ANAR and adjusted account value have always been a little bit of a mystery, but this thread has helped me understand it better. The more I think about it, the more I think it makes sense, and I also think the formula is the truest approximation that can be given. I don't think there is any contradiction with the $5k initial deposit, an adjusted account value of approximately $5k, and an ANAR of .17%. Here is how I see it:

1) An investor makes a deposit into LC.

2) LC funds are used to select notes to invest in.

3) Each note has its own interest rate; the sum of all interest rates is the weighted average.

4) The actual return can only be known in retrospect and after all loans have either been paid off or charged off.

5) In the interim, one way (is it the best?) to approximate the return given the uncertainty of future payments is to sum all payments and adjustments as a percentage of principal and then annualize it.

6) The adjusted account value is an extrapolated amount based partly on your current payments and partly from loss assumptions from LC platform based on the trailing 9 months.

The ANAR and adjusted account value are kind of just projections, but they have some validity because it uses historical 9-month loss assumptions. But it is still fairly uncertain, and your exact loss rates will not match the LC platform as a whole. Mathematically, the fact that you had an initial deposit of $5k and an adjusted account value of roughly $5k doesn't mean that ANAR should be 0%.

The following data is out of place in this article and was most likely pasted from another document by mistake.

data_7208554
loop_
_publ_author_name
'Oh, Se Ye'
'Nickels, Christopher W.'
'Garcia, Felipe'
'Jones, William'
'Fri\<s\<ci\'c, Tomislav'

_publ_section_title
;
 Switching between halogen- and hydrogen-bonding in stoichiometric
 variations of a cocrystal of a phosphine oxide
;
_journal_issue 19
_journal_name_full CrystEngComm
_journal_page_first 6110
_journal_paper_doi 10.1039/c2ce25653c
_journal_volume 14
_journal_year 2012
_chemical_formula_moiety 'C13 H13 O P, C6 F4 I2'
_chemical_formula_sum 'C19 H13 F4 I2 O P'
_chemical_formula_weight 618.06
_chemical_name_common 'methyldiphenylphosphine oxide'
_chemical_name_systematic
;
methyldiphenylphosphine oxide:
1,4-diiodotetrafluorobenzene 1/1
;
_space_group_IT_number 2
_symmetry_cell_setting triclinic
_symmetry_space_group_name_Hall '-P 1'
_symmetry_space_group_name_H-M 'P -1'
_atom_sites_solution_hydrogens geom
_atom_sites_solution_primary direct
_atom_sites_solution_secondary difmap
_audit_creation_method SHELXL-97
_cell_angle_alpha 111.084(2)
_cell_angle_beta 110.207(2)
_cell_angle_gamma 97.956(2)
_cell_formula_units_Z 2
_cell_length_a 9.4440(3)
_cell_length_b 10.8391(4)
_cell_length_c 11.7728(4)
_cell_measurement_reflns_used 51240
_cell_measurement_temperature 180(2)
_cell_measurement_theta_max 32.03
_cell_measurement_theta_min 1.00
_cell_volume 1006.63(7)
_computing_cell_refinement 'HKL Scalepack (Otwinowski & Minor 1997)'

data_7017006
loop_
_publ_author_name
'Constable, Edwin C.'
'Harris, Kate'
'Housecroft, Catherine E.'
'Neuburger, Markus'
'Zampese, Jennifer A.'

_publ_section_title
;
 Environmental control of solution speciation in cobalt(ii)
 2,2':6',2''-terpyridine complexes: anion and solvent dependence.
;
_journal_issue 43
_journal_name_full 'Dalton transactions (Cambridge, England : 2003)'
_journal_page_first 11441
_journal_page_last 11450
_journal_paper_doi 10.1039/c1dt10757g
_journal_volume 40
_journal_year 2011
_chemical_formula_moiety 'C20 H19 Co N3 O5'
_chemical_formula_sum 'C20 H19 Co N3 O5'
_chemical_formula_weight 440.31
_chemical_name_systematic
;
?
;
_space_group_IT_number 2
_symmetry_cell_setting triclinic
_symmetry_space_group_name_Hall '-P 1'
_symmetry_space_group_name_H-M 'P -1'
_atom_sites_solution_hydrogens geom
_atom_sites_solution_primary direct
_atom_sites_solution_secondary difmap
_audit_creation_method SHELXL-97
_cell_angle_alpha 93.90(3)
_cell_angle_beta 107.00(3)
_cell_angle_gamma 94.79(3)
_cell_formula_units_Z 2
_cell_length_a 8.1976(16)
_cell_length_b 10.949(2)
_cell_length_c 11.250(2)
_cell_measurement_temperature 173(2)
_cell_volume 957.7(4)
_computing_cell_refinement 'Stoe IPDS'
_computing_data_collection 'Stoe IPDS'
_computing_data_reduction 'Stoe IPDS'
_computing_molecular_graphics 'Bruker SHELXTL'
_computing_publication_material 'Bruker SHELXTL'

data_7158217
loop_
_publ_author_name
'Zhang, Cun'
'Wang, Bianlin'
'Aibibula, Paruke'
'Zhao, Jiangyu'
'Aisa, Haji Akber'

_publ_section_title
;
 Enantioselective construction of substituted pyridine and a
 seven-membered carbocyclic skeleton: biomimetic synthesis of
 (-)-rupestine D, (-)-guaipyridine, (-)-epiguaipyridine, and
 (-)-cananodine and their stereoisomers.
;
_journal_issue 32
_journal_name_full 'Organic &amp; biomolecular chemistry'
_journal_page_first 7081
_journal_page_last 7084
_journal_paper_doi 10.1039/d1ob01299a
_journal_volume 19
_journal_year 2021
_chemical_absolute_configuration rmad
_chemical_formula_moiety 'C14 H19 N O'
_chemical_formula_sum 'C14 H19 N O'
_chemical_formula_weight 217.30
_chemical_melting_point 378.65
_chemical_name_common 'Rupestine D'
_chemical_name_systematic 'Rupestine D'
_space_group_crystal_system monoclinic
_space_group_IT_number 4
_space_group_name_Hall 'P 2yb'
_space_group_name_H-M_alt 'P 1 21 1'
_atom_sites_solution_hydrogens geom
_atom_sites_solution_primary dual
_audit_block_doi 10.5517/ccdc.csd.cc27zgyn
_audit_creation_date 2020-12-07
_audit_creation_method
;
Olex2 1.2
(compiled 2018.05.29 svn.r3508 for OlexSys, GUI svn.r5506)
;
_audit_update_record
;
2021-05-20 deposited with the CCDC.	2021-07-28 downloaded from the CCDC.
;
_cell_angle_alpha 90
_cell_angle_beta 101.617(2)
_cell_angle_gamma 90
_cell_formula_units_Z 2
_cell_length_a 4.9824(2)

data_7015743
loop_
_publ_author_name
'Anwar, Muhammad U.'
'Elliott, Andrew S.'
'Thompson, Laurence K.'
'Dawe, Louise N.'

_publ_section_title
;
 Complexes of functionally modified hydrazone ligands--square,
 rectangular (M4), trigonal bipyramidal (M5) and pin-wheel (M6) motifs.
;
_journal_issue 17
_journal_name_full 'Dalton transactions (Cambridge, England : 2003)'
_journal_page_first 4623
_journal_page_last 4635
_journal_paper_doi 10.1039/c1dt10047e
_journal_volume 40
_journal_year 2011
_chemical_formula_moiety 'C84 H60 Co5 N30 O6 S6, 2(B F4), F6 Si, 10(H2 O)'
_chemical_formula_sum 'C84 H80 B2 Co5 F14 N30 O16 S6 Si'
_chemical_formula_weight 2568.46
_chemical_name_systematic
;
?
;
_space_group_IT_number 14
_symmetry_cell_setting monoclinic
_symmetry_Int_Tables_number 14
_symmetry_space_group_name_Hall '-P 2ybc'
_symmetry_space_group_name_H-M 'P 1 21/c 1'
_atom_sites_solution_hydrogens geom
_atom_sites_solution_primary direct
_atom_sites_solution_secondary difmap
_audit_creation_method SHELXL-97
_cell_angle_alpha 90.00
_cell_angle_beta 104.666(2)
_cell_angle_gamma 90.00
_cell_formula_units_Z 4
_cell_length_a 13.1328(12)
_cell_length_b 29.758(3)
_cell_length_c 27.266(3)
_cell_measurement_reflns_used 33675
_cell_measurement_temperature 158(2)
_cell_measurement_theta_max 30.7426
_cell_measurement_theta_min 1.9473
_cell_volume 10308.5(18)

Here is another way to think about it: take the sum of all your payments to-date, less adjustments (charge-offs and service fees), and apply some adjustment amount to take into account future charge-offs. This will give you a monthly return. Annualize it and then apply it to your note principal for the remaining life of your note amount and you will get some other number (i.e., adjusted account amount). This other number, when compounded at an .17% for the time period of your weighted note terms, just happens to be astonishingly close to your initial investment amount. This isn't evidence that the formula is overestimating anything at all or being misleading, it's just dealing with uncertainty in the way it was designed.

You actual, after-the-fact return will of course be different than what you see here, but this can't be known until all notes have run their full course, and at that point it's a very simple calculation. This is just an interim approximation. The easiest way to see how fickle the ANAR is and adjusted account amount is to tweak it yourself: